- Poster presentation
- Open Access
Subset analysis of the safety and efficacy of nivolumab in elderly patients with metastatic melanoma
Journal for ImmunoTherapy of Cancervolume 3, Article number: P133 (2015)
Cancer immunotherapy has generated significant response rates and prolonged survival, particularly in metastatic melanoma, but carries the risk of immune-related adverse events (irAEs) . Treatment of elderly patients with checkpoint inhibition presents a unique challenge as nearly half of all malignancies are diagnosed in patients >65 , and clinical indications for immunotherapy continue to increase. Side effects may be more challenging in older patients given the association of age with comorbidties and reduced functional reserve ; additionally “immunosenescence,” age-related impairment of adaptive and innate immunity, could impair effective checkpoint inhibition .
Retrospective analysis of irAEs and survival outcomes in melanoma patients < 65 compared to those >65 treated with nivolumab.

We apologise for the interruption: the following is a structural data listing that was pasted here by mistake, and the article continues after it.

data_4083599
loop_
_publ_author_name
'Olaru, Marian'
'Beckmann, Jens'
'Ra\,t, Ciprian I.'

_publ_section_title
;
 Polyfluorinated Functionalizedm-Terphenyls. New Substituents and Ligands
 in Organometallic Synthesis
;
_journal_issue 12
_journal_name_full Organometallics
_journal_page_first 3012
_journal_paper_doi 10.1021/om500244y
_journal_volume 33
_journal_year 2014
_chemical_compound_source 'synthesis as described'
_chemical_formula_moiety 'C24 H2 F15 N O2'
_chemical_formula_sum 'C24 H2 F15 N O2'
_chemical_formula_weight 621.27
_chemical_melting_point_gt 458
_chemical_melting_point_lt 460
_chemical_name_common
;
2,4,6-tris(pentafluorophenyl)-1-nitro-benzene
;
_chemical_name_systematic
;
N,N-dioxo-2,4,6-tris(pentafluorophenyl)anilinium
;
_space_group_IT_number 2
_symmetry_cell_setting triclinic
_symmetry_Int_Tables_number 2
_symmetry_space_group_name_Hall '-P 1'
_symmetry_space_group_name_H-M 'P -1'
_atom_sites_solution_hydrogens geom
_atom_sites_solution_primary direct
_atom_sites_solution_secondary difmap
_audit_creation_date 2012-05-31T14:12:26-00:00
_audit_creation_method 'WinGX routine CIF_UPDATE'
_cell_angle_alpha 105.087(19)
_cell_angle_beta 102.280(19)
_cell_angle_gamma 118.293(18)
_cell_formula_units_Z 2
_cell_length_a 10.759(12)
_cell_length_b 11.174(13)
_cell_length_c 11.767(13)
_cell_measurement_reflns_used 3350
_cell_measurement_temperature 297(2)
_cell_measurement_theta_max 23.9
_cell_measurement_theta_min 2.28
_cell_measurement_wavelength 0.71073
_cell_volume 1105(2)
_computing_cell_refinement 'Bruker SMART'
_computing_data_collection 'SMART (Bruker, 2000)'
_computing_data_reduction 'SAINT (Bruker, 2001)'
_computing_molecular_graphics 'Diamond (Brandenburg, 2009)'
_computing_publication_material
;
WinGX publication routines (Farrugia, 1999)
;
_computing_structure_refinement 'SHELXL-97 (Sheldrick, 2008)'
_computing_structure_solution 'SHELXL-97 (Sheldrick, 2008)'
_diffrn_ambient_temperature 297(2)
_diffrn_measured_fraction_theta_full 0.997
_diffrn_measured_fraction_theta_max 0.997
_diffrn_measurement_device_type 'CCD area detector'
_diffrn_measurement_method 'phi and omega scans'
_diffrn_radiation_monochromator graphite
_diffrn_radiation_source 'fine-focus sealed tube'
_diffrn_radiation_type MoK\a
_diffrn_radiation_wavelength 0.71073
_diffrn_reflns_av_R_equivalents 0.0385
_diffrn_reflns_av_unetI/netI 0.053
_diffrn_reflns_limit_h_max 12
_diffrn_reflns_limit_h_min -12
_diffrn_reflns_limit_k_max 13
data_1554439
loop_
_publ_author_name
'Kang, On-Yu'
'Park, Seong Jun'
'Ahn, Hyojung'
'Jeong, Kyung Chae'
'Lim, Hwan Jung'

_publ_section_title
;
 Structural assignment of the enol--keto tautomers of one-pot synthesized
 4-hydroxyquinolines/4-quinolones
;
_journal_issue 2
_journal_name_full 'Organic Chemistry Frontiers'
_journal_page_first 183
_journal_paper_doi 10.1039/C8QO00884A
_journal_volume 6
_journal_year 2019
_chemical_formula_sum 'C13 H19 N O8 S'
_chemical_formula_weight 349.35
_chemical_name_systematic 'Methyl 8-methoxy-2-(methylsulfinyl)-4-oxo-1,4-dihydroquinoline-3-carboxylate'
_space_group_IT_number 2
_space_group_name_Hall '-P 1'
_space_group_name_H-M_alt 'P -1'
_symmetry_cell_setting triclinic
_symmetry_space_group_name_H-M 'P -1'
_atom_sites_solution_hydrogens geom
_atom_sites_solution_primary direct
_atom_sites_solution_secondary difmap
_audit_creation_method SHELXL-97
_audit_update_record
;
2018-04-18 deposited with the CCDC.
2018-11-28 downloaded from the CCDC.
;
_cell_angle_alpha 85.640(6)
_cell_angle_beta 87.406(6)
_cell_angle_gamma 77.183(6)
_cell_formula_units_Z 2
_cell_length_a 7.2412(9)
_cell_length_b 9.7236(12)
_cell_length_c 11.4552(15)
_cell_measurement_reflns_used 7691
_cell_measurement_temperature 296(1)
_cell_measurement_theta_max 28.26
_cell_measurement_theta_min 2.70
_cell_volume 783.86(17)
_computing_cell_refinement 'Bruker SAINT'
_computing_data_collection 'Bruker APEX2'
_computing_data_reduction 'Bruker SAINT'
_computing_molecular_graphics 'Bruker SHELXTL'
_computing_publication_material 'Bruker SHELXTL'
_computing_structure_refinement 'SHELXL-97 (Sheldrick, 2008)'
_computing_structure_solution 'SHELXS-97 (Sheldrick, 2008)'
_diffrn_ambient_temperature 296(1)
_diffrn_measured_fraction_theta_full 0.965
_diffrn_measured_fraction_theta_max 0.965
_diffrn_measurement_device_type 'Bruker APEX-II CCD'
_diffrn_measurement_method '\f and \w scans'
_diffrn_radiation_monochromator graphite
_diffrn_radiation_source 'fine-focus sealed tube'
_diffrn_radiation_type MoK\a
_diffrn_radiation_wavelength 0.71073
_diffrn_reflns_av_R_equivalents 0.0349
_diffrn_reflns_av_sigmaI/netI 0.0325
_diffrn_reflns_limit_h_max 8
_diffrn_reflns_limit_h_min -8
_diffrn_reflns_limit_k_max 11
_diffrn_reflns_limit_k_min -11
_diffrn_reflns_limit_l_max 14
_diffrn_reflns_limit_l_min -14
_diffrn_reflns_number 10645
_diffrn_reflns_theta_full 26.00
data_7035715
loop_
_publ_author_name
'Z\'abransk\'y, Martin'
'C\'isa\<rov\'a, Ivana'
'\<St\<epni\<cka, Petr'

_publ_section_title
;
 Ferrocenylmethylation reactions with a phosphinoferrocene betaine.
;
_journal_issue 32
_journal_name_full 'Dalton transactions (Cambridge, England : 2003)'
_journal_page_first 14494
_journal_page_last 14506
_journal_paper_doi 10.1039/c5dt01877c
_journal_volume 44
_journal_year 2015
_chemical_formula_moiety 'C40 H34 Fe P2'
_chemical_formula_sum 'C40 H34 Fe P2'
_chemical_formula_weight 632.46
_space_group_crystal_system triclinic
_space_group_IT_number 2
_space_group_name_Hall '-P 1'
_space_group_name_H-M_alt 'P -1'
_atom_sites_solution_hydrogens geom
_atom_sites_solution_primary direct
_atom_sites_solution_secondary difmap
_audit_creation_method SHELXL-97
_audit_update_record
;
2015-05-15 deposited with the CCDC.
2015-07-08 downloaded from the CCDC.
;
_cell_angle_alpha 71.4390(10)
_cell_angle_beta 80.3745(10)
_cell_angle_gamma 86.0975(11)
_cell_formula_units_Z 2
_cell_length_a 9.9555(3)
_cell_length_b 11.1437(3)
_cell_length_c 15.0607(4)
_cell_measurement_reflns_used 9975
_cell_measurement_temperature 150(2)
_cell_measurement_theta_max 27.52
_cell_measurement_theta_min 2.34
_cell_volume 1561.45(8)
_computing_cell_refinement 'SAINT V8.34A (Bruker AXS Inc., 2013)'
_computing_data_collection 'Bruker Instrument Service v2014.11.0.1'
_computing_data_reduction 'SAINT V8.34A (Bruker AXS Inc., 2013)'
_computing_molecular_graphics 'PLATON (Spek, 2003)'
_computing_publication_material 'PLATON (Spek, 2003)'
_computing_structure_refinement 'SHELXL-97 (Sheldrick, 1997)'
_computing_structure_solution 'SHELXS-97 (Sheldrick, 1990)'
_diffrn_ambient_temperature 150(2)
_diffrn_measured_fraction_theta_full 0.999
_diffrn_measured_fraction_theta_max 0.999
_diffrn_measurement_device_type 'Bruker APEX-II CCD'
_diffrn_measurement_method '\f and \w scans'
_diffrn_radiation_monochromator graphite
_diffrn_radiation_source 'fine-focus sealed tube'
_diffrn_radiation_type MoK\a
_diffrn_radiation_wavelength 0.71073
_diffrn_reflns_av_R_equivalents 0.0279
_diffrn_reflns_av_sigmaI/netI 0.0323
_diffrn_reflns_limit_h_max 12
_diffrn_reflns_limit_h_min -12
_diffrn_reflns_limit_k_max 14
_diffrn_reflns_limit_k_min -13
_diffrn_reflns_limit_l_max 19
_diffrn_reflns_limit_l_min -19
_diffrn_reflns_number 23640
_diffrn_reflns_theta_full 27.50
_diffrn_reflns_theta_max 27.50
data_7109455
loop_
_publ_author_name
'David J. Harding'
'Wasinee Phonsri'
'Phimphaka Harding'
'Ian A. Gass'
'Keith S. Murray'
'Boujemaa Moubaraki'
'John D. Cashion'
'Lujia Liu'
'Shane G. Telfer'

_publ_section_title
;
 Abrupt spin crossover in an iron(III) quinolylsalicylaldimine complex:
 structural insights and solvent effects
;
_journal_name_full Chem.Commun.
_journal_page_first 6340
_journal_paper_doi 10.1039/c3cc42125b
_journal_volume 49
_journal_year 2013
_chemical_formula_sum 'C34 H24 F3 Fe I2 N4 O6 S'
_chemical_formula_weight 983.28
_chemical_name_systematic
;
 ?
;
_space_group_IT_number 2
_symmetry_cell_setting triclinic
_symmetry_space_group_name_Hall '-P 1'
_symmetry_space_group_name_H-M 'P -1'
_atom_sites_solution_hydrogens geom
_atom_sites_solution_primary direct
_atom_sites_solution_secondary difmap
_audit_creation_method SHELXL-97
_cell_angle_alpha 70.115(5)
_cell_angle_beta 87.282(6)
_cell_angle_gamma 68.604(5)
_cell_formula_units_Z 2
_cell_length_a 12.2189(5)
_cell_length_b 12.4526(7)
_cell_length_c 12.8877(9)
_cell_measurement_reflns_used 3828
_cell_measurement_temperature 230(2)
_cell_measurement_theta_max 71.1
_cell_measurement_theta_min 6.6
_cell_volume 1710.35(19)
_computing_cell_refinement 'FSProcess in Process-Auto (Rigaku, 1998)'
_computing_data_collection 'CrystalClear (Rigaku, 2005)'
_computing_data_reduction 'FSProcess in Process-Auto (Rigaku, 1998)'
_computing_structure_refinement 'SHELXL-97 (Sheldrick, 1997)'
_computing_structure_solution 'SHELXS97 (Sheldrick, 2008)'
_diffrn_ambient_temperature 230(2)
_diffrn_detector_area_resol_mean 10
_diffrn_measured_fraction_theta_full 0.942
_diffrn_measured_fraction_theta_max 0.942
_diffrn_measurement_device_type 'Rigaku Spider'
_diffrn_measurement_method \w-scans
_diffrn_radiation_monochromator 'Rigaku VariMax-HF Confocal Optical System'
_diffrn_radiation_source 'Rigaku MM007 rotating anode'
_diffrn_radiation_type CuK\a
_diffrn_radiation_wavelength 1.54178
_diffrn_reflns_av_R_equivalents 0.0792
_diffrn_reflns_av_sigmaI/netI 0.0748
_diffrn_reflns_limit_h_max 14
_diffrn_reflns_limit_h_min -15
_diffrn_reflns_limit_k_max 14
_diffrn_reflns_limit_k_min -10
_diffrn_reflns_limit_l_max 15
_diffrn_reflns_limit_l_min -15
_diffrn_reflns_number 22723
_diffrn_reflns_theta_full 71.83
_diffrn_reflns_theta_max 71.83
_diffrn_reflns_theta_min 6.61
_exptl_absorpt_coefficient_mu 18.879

Data pooled from 148 patients treated with nivolumab plus peptide vaccine or nivolumab alone every two weeks for at least 12 weeks. Frequency, grade, and characteristics of irAEs were analyzed among patients >65 and < 65 years of age. A 12-week landmark survival analysis was then assessed for each group.
Of 148 patients, 52 (35%) were age >65. Most common irAEs among pts < 65 included diarrhea/colitis (30.2%), rash (38.5%), and vitiligo (10.4%). These were also the most common irAEs in pts > 65 (21.2%, 40.4%, and 7.7%, respectively). No statistically significant difference in irAE incidence was seen between groups (p=0.322, 0.966, and 0.805, respectively) and there was no statistically significant OS difference between patients >65 and < 65 (p=0.115). A statistically significant OS benefit was seen in patients < 65 and >65 experiencing any grade of irAE (p=< 0.001 and p=0.033, respectively).
Nivolumab may be an effective therapeutic option for patients 65 and older, as the irAE profile seen below and above this age cutoff was similar, and showed no statistically significant difference in incidence. Additionally the presence of irAEs in patients >65 was still associated with survival benefit, thus demonstrating such patients may still respond appropriately to checkpoint inhibition. These encouraging data should be validated in larger patient cohorts, with specifically targeted age ranges (i.e age 65-70, 70-75) to further investigate tolerance and response.